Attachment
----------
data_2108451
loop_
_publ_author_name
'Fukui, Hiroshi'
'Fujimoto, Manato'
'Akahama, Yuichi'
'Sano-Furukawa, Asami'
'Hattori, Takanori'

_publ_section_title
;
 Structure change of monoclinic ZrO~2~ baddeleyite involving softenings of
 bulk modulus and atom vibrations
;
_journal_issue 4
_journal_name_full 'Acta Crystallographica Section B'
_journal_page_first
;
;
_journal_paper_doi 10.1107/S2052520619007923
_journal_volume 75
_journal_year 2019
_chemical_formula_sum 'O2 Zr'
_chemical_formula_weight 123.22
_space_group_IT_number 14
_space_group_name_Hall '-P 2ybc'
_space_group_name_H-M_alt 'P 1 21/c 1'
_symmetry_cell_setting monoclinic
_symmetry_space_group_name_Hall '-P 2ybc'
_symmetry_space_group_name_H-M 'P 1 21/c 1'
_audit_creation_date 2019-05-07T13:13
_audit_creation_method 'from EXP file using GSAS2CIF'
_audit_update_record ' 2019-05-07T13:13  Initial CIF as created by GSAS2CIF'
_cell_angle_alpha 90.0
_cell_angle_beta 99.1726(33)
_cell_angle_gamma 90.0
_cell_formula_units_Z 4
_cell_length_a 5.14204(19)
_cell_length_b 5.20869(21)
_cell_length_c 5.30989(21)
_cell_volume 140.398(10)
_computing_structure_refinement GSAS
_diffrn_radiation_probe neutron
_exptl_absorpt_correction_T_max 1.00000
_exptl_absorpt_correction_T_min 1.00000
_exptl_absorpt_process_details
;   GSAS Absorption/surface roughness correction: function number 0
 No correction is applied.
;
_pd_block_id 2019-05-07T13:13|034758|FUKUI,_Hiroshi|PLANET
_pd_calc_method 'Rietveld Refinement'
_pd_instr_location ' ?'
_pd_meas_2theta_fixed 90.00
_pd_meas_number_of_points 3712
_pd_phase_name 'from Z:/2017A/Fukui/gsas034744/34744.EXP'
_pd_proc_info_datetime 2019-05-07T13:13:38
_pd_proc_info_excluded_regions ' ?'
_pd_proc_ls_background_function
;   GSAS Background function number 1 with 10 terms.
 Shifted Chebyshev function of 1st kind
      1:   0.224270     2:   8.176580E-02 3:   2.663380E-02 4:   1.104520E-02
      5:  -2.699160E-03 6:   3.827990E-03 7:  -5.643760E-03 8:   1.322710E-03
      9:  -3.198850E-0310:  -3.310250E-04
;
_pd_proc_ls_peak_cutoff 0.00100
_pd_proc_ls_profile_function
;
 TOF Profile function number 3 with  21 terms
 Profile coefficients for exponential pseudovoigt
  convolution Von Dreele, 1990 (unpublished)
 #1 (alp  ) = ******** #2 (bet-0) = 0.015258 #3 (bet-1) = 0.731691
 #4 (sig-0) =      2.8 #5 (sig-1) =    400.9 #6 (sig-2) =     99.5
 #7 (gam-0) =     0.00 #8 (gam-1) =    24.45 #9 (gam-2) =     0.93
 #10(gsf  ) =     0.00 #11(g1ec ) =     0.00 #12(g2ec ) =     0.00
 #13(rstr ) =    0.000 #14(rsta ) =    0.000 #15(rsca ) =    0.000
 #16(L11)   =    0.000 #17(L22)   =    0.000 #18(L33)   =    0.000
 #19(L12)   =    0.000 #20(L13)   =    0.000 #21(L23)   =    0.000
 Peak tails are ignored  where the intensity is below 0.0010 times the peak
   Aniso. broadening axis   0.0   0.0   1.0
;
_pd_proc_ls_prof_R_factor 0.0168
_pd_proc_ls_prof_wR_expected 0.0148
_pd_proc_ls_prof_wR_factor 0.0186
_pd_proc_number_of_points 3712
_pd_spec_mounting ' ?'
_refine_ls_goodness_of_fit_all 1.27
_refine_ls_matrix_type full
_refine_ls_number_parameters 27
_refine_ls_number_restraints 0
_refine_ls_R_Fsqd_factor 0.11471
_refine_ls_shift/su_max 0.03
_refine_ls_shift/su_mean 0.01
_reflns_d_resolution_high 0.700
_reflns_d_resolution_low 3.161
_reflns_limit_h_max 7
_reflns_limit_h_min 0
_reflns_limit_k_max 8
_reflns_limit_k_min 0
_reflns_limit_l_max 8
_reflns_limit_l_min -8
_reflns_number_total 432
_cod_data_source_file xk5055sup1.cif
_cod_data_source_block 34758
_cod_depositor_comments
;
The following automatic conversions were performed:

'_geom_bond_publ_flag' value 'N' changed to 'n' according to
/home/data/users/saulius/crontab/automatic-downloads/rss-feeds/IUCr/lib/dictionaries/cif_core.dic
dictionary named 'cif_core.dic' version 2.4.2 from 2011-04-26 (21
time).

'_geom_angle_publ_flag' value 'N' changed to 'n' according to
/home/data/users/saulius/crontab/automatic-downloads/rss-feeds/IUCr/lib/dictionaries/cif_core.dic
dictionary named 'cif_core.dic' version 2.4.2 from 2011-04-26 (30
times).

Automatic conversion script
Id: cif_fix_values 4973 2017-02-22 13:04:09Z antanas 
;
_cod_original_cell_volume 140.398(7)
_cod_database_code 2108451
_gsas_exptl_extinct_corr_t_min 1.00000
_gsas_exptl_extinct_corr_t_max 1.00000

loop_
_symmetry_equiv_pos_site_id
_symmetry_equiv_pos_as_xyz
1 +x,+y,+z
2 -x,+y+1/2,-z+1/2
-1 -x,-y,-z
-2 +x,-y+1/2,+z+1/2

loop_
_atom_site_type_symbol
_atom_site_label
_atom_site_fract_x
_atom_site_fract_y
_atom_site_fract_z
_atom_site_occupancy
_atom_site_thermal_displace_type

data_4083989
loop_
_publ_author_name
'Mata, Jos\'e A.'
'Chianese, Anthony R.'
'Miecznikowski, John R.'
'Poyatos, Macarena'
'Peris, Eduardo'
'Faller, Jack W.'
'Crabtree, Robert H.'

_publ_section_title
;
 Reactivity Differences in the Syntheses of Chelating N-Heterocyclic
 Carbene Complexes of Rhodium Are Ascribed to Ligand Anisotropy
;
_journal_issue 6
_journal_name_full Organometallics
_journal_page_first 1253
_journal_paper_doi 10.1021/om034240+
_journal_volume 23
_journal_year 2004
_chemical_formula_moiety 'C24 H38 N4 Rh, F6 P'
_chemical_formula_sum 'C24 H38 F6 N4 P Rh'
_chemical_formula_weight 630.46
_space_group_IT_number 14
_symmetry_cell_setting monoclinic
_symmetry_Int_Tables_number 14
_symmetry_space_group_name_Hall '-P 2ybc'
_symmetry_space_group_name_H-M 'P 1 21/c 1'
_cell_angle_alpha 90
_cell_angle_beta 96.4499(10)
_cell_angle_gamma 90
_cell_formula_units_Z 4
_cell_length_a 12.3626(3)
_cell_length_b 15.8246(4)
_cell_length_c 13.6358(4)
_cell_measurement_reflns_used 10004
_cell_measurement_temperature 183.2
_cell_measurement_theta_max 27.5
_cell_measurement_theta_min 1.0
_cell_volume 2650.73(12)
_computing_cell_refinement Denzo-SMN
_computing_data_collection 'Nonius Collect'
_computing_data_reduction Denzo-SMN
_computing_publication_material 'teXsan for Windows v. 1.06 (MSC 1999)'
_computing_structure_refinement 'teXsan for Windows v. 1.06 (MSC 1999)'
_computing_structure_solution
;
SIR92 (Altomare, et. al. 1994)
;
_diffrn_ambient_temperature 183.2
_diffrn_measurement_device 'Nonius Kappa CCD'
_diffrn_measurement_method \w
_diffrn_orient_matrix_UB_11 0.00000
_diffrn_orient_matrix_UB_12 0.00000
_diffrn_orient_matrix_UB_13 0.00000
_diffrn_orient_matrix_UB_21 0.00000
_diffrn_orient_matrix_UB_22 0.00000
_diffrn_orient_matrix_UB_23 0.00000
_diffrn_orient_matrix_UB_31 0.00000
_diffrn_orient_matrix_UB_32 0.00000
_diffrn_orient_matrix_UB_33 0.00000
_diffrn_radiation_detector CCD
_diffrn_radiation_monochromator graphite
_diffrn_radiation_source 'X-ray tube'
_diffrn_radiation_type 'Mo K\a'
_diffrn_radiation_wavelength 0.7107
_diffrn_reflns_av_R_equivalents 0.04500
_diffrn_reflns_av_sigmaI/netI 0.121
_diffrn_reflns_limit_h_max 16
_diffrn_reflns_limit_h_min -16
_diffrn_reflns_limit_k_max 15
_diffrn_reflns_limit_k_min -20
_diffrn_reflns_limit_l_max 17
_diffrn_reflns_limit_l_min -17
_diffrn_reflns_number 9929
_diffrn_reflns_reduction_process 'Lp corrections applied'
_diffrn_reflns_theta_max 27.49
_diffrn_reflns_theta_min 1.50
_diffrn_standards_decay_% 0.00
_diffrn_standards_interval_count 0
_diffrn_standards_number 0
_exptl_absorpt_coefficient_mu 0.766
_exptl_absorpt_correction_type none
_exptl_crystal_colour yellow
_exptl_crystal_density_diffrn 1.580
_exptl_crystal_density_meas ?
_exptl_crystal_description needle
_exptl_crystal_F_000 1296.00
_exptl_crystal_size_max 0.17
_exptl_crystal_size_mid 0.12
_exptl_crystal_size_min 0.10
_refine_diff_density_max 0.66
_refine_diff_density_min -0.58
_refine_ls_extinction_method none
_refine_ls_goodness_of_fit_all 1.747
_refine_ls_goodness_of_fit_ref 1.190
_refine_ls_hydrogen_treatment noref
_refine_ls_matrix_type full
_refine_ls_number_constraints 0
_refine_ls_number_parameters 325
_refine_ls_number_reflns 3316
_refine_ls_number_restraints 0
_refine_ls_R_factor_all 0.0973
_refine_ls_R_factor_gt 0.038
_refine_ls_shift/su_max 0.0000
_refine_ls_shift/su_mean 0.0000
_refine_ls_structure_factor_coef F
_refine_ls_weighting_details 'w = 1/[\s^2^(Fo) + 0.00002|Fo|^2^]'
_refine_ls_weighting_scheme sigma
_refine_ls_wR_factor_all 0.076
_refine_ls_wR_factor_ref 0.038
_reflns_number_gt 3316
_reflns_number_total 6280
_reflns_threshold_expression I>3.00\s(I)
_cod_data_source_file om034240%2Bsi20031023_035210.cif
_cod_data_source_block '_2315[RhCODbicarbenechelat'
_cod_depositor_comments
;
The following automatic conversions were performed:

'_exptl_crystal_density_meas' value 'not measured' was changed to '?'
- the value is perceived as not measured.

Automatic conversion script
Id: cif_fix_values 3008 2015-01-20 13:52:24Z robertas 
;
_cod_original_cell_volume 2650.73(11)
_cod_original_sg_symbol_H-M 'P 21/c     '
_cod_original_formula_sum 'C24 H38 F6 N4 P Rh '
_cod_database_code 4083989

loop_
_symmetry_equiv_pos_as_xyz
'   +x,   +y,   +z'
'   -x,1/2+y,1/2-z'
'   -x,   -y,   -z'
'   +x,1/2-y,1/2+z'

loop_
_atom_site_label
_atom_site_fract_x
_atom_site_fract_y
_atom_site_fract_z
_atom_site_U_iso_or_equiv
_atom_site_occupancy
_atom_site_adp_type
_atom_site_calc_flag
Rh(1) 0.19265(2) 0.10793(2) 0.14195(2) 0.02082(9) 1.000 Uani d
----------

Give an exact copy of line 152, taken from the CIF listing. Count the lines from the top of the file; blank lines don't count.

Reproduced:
_journal_name_full Organometallics